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Disinfectant Bleach-Water Ratio

September 14, 2014, by Ken Jorgustin


Bleach is one of the most widely available and affordable disinfectants on earth. Clorox® brand liquid bleach was introduced in 1913 and has played a critical role in helping to protect public health by killing germs that cause illness.

For years, bleach has helped purify water – particularly during times of disaster, and has been a disinfectant to help kill germs that can make people sick, including MRSA, Staph, and Norovirus.

Disinfecting frequently touched surfaces is essential for prevention. Germs and viruses can thrive in the kitchen, bathroom, baby’s room and laundry room, especially around toilets, sinks, faucets and bathtubs.

The World Health Organization (WHO) and the Centers for Disease Control and Prevention (CDC) – recommend the use of bleach for controlling the spread of pathogens that can cause infections and other health threats.

Here is the recommended bleach to water ratio for disinfection:


Clorox Bleach to Water Ratio For Disinfectant

For cleaning, sanitizing, and disinfecting surfaces such as bathtubs, sinks, faucets, tile, plastic toys, potty chairs, high chairs, changing tables, floors, appliances, countertops, garbage cans, walls, light switches, etc..


Use ½ cup of Clorox® Regular-Bleach per GALLON of water

(This is a ~2500 ppm chlorine mixture using today’s concentrated 8.25% REGULAR bleach)
(Informational sources listed below)
Pre-wash surface with detergent and water, then apply the sanitizing solution of bleach and water. Allow solution to contact surface for at least 5 minutes for optimum effectiveness. Afterward, rinse and-or air dry.


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Bleach to Water Ratio For Disinfectant

For cleaning food handling equipment and food contact surfaces such as plastic cutting boards*, stainless cutlery, dishes, glassware, pots and pans, stainless utensils, pet bowls, teething rings,

Use 2 teaspoons of Clorox® Regular-Bleach per GALLON of water

(This is a ~200 ppm chlorine mixture using today’s concentrated 8.25% REGULAR bleach)
(Informational sources listed below)
Pre-wash surface with detergent and water, then soak with the sanitizing solution of bleach and water. Allow solution to contact surface for at least 2 minutes for optimum effectiveness. Drain and air dry.

*Plastic cutting boards may be sanitized with a stronger solution of 2 Tablespoons bleach per gallon of water (~600 ppm), stand for 2 minutes, rinse.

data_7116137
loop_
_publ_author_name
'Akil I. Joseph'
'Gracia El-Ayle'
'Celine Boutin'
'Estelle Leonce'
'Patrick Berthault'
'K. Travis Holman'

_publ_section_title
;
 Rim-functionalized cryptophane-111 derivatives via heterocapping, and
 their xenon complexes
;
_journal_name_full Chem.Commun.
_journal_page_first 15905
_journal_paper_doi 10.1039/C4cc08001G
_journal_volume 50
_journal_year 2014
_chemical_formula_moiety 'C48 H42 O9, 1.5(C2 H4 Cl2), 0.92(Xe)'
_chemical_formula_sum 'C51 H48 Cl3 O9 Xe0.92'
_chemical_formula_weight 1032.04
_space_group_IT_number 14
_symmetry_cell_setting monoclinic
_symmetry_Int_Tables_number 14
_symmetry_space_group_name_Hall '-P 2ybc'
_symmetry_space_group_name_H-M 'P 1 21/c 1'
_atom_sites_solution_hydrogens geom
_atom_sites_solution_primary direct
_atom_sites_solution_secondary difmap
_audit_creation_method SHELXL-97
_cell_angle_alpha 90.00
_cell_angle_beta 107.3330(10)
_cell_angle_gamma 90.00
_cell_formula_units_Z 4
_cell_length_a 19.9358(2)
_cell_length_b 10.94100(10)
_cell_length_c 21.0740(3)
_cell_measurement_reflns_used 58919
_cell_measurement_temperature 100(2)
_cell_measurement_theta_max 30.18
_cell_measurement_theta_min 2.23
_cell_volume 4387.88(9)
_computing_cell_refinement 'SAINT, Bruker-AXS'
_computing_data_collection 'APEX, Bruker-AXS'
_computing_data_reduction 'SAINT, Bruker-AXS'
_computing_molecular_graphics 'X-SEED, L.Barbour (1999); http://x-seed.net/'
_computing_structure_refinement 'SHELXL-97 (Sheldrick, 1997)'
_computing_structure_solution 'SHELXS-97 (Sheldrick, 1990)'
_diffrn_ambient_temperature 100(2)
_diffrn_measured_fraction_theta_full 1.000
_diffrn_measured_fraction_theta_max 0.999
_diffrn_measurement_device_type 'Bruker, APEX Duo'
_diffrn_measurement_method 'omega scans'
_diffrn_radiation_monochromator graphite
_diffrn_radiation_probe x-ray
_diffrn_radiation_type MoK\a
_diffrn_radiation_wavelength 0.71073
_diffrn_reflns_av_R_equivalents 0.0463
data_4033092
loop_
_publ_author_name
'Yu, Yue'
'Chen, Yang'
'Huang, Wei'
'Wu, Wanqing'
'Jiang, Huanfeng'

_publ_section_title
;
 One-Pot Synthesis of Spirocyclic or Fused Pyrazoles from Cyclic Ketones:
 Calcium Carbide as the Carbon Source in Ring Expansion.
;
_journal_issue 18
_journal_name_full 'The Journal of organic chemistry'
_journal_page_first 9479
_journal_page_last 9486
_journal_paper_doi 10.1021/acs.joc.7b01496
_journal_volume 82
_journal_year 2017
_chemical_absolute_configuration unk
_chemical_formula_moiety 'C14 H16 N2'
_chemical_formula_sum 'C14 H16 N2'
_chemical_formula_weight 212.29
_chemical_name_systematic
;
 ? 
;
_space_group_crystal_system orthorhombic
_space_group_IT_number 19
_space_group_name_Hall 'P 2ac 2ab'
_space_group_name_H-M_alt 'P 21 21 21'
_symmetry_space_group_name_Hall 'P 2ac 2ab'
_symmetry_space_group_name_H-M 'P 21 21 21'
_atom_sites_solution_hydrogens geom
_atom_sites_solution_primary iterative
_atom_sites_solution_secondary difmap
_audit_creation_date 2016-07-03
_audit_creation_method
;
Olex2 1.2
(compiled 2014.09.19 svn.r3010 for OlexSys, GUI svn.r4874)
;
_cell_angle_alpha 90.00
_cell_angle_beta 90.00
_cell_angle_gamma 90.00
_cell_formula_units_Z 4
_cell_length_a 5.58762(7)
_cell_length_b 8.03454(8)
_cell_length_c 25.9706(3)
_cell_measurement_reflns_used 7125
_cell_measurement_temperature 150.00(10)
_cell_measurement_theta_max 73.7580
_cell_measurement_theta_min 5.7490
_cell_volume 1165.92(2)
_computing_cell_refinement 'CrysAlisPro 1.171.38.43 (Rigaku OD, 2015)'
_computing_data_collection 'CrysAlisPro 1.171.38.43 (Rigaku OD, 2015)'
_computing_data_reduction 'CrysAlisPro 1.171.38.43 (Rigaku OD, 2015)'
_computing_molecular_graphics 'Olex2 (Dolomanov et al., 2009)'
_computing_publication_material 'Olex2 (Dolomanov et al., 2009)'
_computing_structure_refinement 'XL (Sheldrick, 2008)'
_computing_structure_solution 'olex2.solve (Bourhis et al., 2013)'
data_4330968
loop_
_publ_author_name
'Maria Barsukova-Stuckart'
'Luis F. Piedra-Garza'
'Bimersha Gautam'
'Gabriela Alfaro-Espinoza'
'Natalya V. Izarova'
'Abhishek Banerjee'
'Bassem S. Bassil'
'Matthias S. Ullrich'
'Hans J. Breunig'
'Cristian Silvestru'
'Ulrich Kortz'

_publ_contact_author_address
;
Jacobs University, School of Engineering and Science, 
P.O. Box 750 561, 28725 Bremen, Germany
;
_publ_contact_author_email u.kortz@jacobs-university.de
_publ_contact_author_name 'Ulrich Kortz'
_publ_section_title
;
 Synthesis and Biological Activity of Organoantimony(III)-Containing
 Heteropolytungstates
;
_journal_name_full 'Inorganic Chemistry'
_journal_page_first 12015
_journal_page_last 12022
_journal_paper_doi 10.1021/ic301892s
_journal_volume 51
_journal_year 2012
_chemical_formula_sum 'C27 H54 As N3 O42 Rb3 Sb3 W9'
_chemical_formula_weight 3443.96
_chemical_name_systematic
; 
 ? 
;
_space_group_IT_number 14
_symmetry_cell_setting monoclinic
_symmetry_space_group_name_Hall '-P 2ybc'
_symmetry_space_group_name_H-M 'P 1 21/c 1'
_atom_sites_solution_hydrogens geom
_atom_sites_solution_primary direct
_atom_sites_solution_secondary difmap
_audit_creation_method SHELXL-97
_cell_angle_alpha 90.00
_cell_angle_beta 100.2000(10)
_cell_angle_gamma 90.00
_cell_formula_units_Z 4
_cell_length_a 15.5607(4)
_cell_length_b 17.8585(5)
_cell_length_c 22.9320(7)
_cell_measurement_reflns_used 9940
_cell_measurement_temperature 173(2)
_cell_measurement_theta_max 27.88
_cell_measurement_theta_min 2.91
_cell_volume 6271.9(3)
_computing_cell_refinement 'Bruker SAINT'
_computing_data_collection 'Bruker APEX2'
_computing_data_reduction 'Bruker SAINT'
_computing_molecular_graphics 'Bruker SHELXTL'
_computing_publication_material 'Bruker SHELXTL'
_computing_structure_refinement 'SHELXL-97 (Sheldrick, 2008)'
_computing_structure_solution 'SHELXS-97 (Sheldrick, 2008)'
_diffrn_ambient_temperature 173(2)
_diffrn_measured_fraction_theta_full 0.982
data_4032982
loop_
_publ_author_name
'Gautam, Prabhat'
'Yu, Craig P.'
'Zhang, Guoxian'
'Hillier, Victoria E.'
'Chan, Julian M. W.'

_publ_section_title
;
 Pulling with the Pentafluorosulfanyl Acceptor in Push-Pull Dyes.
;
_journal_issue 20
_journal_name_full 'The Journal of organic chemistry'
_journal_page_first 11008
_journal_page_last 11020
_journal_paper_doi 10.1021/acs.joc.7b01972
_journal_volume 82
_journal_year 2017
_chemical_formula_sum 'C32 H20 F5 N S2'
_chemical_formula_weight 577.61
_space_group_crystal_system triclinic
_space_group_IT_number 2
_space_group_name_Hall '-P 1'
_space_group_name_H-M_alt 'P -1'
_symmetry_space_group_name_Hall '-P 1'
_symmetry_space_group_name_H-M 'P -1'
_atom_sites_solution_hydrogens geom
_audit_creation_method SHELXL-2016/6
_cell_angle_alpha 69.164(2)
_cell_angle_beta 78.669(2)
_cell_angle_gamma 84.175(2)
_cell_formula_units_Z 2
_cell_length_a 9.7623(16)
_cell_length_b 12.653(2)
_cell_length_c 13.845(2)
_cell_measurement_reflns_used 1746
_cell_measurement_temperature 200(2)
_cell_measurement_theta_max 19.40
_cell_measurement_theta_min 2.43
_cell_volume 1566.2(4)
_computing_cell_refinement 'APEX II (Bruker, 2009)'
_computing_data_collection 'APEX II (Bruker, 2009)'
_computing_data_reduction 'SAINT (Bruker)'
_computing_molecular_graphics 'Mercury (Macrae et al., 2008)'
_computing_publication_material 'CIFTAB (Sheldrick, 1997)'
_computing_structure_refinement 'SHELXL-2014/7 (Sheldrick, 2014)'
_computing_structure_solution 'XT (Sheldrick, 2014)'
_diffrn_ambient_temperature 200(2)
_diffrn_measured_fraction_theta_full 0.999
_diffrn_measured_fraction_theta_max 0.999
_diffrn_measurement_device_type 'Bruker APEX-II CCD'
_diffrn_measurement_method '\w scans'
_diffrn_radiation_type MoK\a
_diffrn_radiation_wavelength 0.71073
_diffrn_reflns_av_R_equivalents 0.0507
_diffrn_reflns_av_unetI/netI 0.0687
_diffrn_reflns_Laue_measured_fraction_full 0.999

UPDATE: For disinfecting Ebola virus, read: “Ebola Virus Disinfection With Bleach


NOTE: This is NOT the formula for drinking water purification, but instead it is much stronger for disinfecting surfaces. For drinking water purification, read the following articles:
Make Drinking Water Safe With Bleach
Bleach – Water Ratio For Drinking Water

NOTE: Do not mix Clorox® Regular-Bleach with other household chemicals, since toxic fumes could result.

NOTE: Bleach solutions may discolor fabrics (your clothes, carpets, etc..).

UPDATE: Clorox has been phasing out their old Regular Bleach formula and have introduced “Concentrated Clorox® Regular Bleach”, which is the same Clorox bleach product, just more concentrated. The concentration of sodium hypochlorite has increased from 6% to 8.25%. The formula in this article relates to the current production Concentrated Regular Bleach containing 8.25% sodium hypochlorite (look for the concentration on the label).


What is the difference between cleaning and disinfecting?
Cleaning removes dust and debris from a surface. Disinfecting kills a variety of germs including bacteria such as Staph, Salmonella and E. coli, the viruses such as influenza (the “flu” virus) and rhinovirus (one of the causes of the common cold) and the fungus that causes athlete’s foot. Disinfecting hard, nonporous surfaces is one of the most reliable ways to help lower the risk of spreading these germs from surfaces by touch.

Are disinfectants harmful to the environment?
No. During normal household use and disposal, bleach breaks down primarily into salt and water. Bleach does not contaminate ground water because it does not survive sewage treatment – neither in municipal sewage treatment plants nor in septic systems.

Why is bleach disinfectant so extremely important during a survival situation?
Without access to healthcare, an infection, if bad enough, can quickly kill you. During a disaster or survival scenario, you are more vulnerable to cuts and injuries, any of which could become easily infected from the environment. If the environment around you is clean, an infection becomes less likely. Prior to the days of antibiotics and disinfection, many people commonly died from infection. Be sure to have an adequate supply of bleach in your supply of preparedness items, and remember that it has a shelf life of about 1 year.


Following is a list of organisms that the proper Clorox Bleach to water ratios can kill

Staphylococcus aureus (Staph.)
Salmonella choleraesuis
Pseudomonas aeruginosa
Streptococcus pyogenes (Strep.)
Escherichia coli O157:H7 (E. coli)
Shigella dysenteriae
Methicillin Resistant Staphylococcus aureus (MRSA)

Trichophyton mentagrophytes (can cause Athlete’s Foot)
Candida albicans (a yeast)

Rhinovirus Type 37 (a type of virus that can cause colds)
Influenza A (Flu virus)
Hepatitis A virus
Respiratory Syncytial Virus (RSV)
HIV-1 (Human Immunodeficiency Virus)*
Herpes simplex Type 2
Rubella virus
Adenovirus Type 2

Oklahoma State University; Food & Agricultural Products Research & Technology Center
University of California; UC Food Safety